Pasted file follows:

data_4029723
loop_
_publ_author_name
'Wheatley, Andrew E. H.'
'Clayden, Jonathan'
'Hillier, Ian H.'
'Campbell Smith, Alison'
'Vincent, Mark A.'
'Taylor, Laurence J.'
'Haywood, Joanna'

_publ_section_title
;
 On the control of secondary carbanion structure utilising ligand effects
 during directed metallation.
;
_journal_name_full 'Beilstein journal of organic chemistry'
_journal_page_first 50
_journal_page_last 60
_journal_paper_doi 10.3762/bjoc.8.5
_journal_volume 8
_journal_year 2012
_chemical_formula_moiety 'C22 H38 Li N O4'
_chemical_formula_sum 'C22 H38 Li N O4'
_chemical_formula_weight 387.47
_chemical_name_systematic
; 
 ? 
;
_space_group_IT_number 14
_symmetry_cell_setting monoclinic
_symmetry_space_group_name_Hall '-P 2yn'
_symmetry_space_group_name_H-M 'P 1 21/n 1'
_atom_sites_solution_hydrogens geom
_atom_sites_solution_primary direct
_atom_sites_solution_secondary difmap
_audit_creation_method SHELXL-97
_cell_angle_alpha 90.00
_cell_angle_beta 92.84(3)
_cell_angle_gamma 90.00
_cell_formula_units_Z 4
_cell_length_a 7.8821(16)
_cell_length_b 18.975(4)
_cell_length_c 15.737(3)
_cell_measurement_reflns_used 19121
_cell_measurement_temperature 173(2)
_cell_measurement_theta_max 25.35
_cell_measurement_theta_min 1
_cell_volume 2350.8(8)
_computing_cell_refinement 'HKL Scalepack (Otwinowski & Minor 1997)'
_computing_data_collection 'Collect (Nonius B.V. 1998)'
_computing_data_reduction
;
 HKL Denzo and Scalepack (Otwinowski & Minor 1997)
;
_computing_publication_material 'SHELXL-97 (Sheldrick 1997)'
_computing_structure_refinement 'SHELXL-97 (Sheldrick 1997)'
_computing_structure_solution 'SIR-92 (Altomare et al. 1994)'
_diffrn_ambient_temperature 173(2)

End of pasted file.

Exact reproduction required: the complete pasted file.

data_4029723
loop_
_publ_author_name
'Wheatley, Andrew E. H.'
'Clayden, Jonathan'
'Hillier, Ian H.'
'Campbell Smith, Alison'
'Vincent, Mark A.'
'Taylor, Laurence J.'
'Haywood, Joanna'

_publ_section_title
;
 On the control of secondary carbanion structure utilising ligand effects
 during directed metallation.
;
_journal_name_full 'Beilstein journal of organic chemistry'
_journal_page_first 50
_journal_page_last 60
_journal_paper_doi 10.3762/bjoc.8.5
_journal_volume 8
_journal_year 2012
_chemical_formula_moiety 'C22 H38 Li N O4'
_chemical_formula_sum 'C22 H38 Li N O4'
_chemical_formula_weight 387.47
_chemical_name_systematic
; 
 ? 
;
_space_group_IT_number 14
_symmetry_cell_setting monoclinic
_symmetry_space_group_name_Hall '-P 2yn'
_symmetry_space_group_name_H-M 'P 1 21/n 1'
_atom_sites_solution_hydrogens geom
_atom_sites_solution_primary direct
_atom_sites_solution_secondary difmap
_audit_creation_method SHELXL-97
_cell_angle_alpha 90.00
_cell_angle_beta 92.84(3)
_cell_angle_gamma 90.00
_cell_formula_units_Z 4
_cell_length_a 7.8821(16)
_cell_length_b 18.975(4)
_cell_length_c 15.737(3)
_cell_measurement_reflns_used 19121
_cell_measurement_temperature 173(2)
_cell_measurement_theta_max 25.35
_cell_measurement_theta_min 1
_cell_volume 2350.8(8)
_computing_cell_refinement 'HKL Scalepack (Otwinowski & Minor 1997)'
_computing_data_collection 'Collect (Nonius B.V. 1998)'
_computing_data_reduction
;
 HKL Denzo and Scalepack (Otwinowski & Minor 1997)
;
_computing_publication_material 'SHELXL-97 (Sheldrick 1997)'
_computing_structure_refinement 'SHELXL-97 (Sheldrick 1997)'
_computing_structure_solution 'SIR-92 (Altomare et al. 1994)'
_diffrn_ambient_temperature 173(2)